(National Post) In October 1993, a weak and desperate president ordered a frontal assault on his legislature. Then Russia’s great democratic hero, Boris Yeltsin had become convinced that the country’s parliament — a holdover from the Soviet period — had become an insurmountable impediment to his agenda. It was a one-sided battle.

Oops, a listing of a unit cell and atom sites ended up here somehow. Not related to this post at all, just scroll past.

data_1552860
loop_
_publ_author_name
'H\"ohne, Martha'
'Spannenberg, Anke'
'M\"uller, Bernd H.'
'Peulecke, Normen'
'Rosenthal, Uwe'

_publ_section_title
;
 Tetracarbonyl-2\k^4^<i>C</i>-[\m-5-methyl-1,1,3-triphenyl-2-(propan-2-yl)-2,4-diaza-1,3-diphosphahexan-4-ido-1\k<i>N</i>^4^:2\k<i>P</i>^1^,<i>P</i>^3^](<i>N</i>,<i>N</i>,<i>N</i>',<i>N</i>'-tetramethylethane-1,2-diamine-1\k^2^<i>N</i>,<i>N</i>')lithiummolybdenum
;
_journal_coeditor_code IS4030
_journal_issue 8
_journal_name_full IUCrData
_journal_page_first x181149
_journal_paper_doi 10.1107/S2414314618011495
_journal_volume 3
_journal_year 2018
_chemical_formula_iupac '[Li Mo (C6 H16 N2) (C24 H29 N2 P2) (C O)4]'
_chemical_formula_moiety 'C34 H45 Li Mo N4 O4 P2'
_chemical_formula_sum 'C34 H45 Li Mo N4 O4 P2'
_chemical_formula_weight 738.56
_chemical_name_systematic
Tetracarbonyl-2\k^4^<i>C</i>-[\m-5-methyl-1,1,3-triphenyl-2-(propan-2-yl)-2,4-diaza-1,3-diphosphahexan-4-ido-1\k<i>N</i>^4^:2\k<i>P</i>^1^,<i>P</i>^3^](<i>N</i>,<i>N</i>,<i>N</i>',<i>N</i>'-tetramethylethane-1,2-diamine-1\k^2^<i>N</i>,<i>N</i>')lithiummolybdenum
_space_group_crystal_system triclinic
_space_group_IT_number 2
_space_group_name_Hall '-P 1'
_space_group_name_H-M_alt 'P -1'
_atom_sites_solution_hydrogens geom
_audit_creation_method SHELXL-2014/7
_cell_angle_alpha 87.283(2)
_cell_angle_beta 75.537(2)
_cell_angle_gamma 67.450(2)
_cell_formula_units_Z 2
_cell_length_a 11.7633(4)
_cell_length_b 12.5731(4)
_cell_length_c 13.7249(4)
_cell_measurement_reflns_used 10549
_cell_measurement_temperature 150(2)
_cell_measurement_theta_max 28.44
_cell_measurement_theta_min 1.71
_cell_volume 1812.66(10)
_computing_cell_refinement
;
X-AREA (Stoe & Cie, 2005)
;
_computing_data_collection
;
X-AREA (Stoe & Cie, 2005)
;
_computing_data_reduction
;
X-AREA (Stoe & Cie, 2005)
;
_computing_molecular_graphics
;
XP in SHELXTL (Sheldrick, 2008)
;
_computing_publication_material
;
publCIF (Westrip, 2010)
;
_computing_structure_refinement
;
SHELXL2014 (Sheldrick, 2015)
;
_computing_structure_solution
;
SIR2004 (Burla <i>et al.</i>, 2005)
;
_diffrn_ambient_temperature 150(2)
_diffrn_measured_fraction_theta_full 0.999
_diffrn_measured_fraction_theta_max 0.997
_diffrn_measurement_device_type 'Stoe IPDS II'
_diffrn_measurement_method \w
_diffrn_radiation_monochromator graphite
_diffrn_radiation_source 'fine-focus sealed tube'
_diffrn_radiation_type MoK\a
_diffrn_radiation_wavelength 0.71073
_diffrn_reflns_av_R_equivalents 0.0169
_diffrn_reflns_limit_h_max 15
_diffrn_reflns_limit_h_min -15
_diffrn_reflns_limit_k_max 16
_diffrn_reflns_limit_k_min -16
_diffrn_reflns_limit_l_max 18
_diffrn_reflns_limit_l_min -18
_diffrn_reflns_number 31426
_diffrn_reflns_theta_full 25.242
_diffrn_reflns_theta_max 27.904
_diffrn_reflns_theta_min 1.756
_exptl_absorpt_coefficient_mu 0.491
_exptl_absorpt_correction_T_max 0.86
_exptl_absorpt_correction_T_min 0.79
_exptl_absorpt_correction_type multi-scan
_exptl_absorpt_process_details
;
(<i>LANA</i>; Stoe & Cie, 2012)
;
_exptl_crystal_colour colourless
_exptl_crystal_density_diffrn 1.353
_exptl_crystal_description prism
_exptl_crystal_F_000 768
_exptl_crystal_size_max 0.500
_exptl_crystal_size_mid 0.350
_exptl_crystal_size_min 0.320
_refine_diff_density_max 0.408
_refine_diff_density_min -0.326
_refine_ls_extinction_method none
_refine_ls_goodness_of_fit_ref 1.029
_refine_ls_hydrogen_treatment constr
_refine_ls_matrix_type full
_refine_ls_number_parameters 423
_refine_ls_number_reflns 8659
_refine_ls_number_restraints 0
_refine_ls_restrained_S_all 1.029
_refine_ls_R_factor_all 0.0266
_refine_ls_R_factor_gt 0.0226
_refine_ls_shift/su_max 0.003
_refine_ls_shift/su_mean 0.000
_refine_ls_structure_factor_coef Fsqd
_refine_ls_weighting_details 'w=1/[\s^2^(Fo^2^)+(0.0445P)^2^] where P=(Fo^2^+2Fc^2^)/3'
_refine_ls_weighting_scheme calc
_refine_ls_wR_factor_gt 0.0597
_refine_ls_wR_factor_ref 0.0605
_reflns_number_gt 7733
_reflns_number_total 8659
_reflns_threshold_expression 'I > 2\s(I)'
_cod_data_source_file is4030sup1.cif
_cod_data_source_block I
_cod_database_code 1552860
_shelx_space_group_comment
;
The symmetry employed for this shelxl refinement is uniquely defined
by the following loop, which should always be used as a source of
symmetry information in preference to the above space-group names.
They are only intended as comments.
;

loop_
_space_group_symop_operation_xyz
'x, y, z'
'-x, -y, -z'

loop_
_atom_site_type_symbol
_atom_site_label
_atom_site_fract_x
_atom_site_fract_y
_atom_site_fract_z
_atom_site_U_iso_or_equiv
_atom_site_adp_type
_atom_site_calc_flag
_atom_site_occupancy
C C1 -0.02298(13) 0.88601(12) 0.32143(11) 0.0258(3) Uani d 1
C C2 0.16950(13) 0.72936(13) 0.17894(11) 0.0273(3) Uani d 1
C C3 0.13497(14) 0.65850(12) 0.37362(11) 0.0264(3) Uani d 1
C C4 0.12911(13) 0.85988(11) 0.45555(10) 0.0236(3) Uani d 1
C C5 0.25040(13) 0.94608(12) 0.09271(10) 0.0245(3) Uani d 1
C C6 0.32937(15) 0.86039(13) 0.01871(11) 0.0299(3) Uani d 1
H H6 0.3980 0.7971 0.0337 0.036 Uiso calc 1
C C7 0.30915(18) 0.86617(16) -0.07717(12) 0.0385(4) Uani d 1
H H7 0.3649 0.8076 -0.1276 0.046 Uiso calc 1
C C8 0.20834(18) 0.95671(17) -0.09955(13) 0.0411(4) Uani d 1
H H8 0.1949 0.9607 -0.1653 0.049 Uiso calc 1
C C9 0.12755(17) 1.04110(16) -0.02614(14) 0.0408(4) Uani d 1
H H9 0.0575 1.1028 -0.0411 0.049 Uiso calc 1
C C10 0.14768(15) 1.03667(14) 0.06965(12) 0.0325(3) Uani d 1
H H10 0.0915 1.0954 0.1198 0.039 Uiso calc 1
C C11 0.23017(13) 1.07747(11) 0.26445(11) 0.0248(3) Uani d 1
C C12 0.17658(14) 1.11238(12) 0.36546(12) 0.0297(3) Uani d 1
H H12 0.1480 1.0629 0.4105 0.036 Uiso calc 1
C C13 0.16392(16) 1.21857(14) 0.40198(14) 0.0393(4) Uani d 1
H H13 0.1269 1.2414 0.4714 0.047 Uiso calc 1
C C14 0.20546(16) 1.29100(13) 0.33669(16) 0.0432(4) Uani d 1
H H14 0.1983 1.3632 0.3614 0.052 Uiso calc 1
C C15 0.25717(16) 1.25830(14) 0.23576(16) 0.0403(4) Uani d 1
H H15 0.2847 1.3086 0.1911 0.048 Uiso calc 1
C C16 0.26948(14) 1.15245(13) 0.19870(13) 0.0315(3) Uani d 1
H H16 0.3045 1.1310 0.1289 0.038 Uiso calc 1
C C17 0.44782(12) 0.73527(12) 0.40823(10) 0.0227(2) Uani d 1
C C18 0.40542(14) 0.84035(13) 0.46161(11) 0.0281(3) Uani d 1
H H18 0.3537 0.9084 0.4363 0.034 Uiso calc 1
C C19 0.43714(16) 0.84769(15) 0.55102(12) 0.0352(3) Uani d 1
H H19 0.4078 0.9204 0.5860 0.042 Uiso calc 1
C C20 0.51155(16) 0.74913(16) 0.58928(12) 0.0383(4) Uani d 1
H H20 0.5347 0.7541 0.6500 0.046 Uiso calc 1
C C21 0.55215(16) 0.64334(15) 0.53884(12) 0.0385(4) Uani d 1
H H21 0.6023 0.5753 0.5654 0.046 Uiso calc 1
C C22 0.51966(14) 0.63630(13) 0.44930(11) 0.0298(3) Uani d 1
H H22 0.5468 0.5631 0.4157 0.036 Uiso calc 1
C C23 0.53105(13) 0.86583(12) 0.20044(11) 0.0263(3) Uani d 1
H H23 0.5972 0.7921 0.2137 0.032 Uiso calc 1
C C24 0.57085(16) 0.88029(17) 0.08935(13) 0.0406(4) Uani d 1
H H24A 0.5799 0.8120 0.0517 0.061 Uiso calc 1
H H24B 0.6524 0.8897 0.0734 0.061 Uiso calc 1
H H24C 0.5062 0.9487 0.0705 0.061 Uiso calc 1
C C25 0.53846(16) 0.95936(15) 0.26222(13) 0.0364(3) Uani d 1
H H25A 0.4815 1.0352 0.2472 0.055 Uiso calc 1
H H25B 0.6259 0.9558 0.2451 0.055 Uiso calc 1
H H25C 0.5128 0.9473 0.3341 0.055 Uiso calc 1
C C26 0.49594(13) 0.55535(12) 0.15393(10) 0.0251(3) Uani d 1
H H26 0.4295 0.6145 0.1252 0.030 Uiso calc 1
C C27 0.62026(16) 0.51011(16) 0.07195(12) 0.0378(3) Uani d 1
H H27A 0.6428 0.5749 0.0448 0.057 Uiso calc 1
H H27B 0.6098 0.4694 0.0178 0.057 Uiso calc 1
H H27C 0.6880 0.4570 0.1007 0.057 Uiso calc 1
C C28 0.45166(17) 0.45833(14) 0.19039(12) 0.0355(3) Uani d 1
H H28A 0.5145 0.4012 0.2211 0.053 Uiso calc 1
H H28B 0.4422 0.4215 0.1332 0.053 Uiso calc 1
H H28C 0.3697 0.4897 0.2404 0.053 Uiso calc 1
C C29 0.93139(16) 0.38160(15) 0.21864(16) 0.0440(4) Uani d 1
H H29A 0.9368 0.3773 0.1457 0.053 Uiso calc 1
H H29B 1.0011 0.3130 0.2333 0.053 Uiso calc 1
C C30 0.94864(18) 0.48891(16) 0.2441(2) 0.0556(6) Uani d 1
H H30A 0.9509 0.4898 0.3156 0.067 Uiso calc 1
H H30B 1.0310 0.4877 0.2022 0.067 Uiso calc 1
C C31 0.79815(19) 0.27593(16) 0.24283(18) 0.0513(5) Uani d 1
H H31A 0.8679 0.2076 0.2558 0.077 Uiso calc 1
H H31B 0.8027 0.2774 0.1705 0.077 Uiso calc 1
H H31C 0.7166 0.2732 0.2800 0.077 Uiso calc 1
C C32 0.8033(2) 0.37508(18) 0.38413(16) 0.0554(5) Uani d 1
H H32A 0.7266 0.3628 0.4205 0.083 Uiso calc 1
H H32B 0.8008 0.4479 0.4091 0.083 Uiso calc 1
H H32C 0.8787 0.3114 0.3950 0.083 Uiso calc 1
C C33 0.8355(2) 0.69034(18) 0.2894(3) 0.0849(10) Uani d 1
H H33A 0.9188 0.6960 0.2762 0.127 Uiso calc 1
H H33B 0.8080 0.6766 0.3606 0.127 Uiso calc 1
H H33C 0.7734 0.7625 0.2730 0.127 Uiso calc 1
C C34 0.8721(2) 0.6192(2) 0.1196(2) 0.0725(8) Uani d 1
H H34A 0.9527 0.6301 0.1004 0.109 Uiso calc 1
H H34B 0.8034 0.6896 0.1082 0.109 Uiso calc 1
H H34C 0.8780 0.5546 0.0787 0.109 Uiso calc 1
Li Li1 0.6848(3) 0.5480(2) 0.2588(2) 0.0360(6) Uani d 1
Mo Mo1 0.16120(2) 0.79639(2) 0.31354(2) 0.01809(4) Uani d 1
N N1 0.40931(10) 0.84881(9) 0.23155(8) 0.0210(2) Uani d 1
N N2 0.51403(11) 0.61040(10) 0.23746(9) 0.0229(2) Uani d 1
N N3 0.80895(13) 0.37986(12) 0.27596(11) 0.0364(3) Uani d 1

When the dust from the tank-fire settled, some 147 people had lost their lives, with Yeltsin taking clear control and using his power to institute major constitutional changes. Successful in the short term, this move eroded public trust and planted the seeds for Russia’s eventual backsliding into authoritarianism in the longer term. […]
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